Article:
So… the Fed has engaged in record intervention in the market and economy. Despite this, the US “recovery” has in fact been a total dud: we’re officially back in a recession. And inflation is hitting lift off. This means the US, like China and Europe, is no longer an engine for global growth. Combined these three regions account for 55% of global GDP.
Liquidity, Fund Flows and Technicals matter now. Fundamentals, Dow Theory and the real economy, not so much.
- China carrier a show of force as Japan tension festers (Reuters)
- Draghi Rally Lets Skeptics Dump Spain for Bunds (Bloomberg)
- China’s Central Bank Injects Record Funds to Ease Cash Crunch (Bloomberg)
- Obama warns Iran on nuclear bid, containment 'no option' (Reuters)
- When Would Bernanke’s Successor Raise Rates? (WSJ) that's easy - never
- Italy's Monti Downplays Sovereignty Risk (WSJ)
- Portugal swaps pay cuts for tax rises (FT)
- Madrid faces regional funding backlash (FT)
- Berlin Seeks to Push Back New Euro-Crisis Aid Requests (WSJ)
- Race Focuses on Foreign Policy (WSJ)
- China Speeds Up Approvals of Foreigners’ Stock Investment (Bloomberg)
After briefly attempting to stage a rise in the early overnight session, the EUR has since resumed its lower glidepath (something which Germany's export-focused economy and the only realy economic driver in Europe desperately needs: after all Europe is the only entity in the world whose central bank is working to promote a stronger currency) to the 1.2900 support, as once again Europe comes back into focus, exposing all its warts, scars and boils in perfect 1080HD resolution. Among the key events were a Spanish €4.00 billion bill sale as well as an Italian €3.94 billion 2 year bond sale, which despite selling at the maximum of the intended range, showed far less investor demand than on recent occasions, a development which Rabobank said is to be expected as the "Draghi effect" wanes, and once again Europe is left to its own devices. "The longer Spain delays on requesting bailout, the more the improvement in sentiment following Draghi’s pledge to save euro is likely to unwind" Richard McGuire, fixed income strategist at Rabobank, writes in client note. "Unraveling of “Draghi effect” may accelerate, with possible Moody’s downgrade this week and lack of progress at Oct. 8 Eurogroup summit." Other events out of Europe include the ongoing attempts in Spain to package lots of trash under the rug (see: Spanish Bad Bank Risks Investor Conflict With Stressed Lenders), the realization that the Swiss National Bank instead of continuing to exchange EUR for AUD, bought €80 billion of core debt according to S&P, the print of Italy's September consumer confidence which held near 15-Year lows, a French industrial sentiment which held near Two-Year lows, and so on. Greece too continues to make noises but it seems that the little country is being ignored by everyone. Catalonia's separatist tensions however are getting louder after the Barcelona province did not get the unconditional bailout it demanded (as we wrote yesterday).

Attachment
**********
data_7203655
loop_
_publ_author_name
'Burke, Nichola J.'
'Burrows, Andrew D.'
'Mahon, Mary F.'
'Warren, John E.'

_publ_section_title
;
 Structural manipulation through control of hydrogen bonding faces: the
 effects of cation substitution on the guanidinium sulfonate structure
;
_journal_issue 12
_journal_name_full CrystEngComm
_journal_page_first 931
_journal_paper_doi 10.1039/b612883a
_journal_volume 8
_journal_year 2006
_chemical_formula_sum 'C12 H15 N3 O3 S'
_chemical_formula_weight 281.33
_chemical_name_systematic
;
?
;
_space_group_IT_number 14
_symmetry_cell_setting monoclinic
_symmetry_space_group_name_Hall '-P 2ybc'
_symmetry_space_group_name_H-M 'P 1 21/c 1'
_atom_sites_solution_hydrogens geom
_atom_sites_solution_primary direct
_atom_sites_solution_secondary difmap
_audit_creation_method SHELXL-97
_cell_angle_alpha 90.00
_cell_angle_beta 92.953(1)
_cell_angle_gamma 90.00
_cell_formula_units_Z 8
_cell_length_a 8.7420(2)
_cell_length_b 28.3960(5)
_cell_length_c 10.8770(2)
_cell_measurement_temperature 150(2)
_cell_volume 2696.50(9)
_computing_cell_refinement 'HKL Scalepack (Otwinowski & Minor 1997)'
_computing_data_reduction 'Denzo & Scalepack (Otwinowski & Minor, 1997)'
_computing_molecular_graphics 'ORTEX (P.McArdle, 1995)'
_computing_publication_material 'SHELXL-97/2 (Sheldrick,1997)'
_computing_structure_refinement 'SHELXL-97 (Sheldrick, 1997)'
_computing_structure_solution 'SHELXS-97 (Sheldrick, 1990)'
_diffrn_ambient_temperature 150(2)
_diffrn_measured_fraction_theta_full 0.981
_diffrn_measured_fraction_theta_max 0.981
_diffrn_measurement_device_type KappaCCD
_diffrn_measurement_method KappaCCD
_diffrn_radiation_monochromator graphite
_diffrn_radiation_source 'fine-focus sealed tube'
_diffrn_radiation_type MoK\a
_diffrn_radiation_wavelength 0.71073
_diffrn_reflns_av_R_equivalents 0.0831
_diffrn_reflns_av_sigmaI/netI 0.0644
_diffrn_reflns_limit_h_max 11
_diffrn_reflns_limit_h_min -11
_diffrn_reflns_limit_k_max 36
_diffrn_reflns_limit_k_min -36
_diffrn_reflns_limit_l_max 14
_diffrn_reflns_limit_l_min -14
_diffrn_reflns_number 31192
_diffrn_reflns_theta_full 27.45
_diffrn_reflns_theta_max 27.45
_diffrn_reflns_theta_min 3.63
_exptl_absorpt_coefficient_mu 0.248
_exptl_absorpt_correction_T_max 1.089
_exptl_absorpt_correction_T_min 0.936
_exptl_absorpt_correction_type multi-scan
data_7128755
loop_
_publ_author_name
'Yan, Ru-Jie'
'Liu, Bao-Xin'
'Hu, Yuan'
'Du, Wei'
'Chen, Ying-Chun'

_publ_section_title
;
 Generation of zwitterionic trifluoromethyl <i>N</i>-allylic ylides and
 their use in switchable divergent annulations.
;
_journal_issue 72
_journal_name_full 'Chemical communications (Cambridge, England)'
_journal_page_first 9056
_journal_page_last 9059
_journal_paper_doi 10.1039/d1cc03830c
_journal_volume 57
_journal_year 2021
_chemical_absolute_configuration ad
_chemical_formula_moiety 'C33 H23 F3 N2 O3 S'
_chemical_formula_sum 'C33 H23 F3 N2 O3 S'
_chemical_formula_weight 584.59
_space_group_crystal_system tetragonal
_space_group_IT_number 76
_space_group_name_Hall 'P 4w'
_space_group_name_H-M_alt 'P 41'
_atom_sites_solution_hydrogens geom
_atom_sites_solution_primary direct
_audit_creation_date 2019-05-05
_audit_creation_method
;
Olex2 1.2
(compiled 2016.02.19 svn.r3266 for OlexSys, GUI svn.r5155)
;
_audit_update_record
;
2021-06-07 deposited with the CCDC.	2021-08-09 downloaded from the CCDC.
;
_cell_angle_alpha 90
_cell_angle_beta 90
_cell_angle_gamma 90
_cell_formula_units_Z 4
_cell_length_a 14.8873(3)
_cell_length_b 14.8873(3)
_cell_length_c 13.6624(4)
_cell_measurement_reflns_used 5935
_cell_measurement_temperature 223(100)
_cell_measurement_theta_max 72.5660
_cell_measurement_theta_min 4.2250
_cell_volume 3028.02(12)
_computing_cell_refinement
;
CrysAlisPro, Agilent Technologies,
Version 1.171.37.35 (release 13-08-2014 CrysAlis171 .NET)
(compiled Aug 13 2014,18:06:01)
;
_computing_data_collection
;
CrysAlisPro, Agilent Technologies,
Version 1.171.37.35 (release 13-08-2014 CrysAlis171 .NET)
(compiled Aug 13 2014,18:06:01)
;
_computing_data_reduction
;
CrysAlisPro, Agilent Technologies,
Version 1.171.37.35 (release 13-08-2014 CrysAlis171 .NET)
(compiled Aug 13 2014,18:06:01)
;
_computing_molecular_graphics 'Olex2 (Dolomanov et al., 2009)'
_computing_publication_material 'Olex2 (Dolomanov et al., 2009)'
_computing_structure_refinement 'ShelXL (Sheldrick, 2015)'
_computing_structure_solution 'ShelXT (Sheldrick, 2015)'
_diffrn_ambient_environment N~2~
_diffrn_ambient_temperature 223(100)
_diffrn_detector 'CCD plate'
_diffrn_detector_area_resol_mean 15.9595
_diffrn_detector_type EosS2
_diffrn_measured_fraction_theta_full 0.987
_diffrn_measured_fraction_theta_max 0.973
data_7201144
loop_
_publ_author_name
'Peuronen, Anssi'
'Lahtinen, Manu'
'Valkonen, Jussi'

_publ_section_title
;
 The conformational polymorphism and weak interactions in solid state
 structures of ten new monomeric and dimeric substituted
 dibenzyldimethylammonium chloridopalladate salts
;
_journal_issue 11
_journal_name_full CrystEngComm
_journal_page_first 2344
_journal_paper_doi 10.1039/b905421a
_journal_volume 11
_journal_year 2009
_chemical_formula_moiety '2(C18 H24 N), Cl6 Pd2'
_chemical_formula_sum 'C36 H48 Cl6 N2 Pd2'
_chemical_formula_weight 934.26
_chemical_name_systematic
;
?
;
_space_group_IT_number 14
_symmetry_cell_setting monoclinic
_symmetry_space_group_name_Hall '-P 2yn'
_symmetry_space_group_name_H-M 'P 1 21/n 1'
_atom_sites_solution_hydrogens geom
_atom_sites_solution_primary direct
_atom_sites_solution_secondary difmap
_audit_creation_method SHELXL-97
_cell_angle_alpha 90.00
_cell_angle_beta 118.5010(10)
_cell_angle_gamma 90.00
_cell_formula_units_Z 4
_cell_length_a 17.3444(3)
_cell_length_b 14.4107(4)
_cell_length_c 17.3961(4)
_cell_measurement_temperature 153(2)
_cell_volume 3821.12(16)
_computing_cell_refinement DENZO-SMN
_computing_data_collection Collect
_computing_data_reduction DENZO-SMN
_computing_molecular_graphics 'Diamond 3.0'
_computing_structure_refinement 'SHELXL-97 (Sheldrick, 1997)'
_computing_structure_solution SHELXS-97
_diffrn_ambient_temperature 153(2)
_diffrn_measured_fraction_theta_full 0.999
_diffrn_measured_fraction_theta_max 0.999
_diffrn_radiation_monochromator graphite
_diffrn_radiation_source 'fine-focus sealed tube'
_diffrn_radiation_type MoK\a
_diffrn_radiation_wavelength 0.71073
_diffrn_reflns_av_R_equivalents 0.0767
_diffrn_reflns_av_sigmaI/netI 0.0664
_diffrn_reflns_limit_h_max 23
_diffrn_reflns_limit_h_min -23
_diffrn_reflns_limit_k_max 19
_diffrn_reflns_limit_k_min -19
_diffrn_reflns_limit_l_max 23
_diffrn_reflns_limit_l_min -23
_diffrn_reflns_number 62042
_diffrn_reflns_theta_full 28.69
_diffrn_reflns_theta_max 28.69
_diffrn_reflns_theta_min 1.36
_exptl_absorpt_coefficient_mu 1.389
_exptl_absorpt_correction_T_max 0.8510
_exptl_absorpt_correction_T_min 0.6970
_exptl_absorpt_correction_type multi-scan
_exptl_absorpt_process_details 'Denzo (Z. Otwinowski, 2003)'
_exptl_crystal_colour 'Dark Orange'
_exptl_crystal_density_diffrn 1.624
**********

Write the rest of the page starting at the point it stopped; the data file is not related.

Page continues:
If you thought it was complicated when "only" China and Japan were disputing the recent escalation in property rights over who owns those three particular rock in the East China Sea, to be henceforth called the Senkaku Islands for simplicity's sake because things are about to get far more confusing, here comes Taiwan, aka the Republic of China, not to be confused with the People's Republic of China for the simple reason that the latter officially asserts itself to be the sole legal representation of China and actively claims Taiwan to be under its sovereignty, denying the status and existence of ROC as a sovereign state (yet one which benefits from US backing), to also stake its claim over the disputed Senkaku Islands. It has done so in a very confusing manner: by replicating what it thinks China did some days ago when an "armada" of 1000 fishing boats set sail in an unknown direction and which the trigger happy media immediately assumed was in direction Senkaku. It subsequently turned out that this was not the case and as we reported, "China's fishing season stops every year in June-September in the East China Sea, where the islands are located. This year, the ban was lifted on Sunday." In short the (PR)China fishing boat amrada was not headed toward the Senkakus. Taiwan however did not get the memo, and as NKH reports, "several dozen Taiwanese fishing boats have set sail for the disputed Senkaku islands in the East China Sea, to claim access to their fishing grounds."